It was not a great time to visit the country. Four weeks into the Al-Aqsa Intifada, many of the key sites of Israel and the Palestinian Authority were closed, and tension was everywhere. One day, we went to the beach: we were the only people there, apart from a lonely-looking Arab man who whose very presence made my liberal Israeli hosts so nervous we departed almost soon as we arrived.

The journey to Lod revealed an Israel far from both headlines and tourist trails; an Israel that was on the surface a beguiling mixture of first- and developing worlds. Markets heaved with Arab Israelis; newly arrived – and highly secularised – Jews from the former Soviet Union; black Jews from the Horn of Africa. Pale Orthodox Ashkenazi herded on and off buses, switching from Yiddish to Bronx English when necessary. Young Sephardim supped coffees in shades and designer jeans, the guns of military service slung over their shoulders. Music that combined Middle Eastern rhythms with the latest dance beats thundered from open car windows.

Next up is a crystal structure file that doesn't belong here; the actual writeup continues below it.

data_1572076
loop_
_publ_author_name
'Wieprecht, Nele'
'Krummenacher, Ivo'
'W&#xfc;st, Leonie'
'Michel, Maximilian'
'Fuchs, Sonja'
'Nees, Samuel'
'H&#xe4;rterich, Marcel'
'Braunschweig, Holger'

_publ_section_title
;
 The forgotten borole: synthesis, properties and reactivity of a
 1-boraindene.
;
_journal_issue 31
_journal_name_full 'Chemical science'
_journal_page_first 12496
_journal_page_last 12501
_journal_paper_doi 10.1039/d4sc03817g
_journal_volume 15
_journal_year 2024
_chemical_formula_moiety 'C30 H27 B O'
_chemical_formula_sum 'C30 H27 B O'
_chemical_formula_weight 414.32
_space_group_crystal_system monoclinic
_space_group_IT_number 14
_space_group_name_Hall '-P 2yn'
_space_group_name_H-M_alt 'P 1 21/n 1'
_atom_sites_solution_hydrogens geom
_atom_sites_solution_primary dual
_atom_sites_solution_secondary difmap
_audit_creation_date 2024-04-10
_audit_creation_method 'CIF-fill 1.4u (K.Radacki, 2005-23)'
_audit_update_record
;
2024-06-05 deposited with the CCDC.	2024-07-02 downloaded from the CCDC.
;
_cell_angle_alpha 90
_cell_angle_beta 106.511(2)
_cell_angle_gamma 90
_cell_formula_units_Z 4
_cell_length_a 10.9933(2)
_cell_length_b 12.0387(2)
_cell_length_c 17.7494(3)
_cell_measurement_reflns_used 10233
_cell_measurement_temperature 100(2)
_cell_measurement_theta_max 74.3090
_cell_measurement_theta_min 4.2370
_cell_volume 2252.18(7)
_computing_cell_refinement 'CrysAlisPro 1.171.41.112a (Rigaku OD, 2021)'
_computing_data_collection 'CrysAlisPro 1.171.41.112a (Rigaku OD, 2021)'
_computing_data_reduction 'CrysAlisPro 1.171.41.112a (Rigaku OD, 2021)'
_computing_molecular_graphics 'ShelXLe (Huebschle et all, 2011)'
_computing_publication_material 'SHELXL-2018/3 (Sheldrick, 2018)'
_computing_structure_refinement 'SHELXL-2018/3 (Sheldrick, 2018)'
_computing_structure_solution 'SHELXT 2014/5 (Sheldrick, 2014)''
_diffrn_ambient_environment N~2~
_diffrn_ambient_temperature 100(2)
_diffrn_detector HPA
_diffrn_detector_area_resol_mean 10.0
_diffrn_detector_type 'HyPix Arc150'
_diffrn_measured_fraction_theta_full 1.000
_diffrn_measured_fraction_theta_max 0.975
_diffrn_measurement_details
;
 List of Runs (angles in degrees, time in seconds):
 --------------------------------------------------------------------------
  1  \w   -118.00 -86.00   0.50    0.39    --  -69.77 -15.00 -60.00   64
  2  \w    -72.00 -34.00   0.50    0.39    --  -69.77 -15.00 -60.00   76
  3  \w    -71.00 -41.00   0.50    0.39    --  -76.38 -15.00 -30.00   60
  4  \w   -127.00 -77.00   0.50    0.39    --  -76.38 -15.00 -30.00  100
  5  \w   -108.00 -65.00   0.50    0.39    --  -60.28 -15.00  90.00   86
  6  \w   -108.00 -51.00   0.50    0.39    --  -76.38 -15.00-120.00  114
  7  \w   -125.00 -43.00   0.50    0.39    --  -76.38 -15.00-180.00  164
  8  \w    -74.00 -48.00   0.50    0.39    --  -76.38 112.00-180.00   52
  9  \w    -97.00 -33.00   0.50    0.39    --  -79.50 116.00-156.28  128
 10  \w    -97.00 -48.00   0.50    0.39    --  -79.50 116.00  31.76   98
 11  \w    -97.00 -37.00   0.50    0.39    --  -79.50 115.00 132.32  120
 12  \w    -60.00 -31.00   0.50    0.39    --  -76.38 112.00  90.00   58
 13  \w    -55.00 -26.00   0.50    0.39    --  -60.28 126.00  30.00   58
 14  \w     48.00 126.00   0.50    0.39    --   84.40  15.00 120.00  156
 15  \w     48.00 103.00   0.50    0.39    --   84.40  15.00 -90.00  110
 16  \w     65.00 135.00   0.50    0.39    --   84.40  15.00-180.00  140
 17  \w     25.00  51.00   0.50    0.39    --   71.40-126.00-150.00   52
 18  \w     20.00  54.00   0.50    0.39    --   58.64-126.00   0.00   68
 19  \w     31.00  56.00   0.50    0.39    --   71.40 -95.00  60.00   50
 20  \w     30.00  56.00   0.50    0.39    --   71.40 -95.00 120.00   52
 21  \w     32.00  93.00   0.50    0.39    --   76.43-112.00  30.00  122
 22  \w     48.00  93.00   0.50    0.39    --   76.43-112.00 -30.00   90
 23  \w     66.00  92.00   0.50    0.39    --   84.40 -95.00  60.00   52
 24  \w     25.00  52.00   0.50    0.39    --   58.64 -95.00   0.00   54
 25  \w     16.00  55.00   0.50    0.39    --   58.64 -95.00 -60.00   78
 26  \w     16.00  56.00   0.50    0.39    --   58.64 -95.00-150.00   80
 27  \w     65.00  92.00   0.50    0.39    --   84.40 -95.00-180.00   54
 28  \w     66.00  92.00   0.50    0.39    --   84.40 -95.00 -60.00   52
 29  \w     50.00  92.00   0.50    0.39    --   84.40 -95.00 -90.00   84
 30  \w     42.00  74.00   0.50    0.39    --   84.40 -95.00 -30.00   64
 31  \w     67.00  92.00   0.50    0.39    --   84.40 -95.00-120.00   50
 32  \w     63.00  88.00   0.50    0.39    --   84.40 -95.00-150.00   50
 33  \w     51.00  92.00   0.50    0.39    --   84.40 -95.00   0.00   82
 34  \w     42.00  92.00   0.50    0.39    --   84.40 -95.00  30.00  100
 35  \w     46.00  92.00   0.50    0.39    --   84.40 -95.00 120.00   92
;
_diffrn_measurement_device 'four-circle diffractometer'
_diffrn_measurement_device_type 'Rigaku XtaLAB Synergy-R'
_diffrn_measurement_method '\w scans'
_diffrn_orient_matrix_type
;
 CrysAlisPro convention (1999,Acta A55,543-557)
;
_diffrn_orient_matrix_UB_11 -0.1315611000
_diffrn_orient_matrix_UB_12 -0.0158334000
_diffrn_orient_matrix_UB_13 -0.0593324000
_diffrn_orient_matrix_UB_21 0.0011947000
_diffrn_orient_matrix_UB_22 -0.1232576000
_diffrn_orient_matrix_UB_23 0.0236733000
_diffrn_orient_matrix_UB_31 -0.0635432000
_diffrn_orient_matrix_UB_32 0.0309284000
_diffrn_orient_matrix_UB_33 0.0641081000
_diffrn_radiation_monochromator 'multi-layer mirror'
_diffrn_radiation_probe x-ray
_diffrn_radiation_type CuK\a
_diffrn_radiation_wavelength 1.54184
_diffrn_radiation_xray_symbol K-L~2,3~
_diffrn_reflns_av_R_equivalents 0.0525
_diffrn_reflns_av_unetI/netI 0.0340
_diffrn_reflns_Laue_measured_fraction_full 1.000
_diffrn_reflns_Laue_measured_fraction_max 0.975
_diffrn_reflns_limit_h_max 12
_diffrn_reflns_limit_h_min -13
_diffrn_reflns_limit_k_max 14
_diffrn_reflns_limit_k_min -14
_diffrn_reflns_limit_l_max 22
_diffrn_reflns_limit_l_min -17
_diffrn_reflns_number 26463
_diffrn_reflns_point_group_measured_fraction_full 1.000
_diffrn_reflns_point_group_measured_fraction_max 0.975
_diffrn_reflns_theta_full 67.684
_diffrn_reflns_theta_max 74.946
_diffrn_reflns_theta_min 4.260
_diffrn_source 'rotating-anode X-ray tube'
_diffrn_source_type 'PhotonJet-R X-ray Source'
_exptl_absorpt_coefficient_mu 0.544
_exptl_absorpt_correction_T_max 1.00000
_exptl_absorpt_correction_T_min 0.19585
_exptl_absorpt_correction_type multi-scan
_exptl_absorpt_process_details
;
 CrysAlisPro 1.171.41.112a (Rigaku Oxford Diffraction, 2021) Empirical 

I watched this world as my bus circled the concrete estates of Lod. The town seemed to consist of endless housing blocks, indistinguishable from the 1950s estates of Brooklyn, Hackney or Vladivostock.

Soon we doubled back on ourselves. I began to think how foolish it was to expect to stumble on St George’s shrine by peering out of a public bus. Then an unmistakable landmark slipped into view: the familiar red and white flag of St George flapping in the hot air, a church tower next to it, just like home.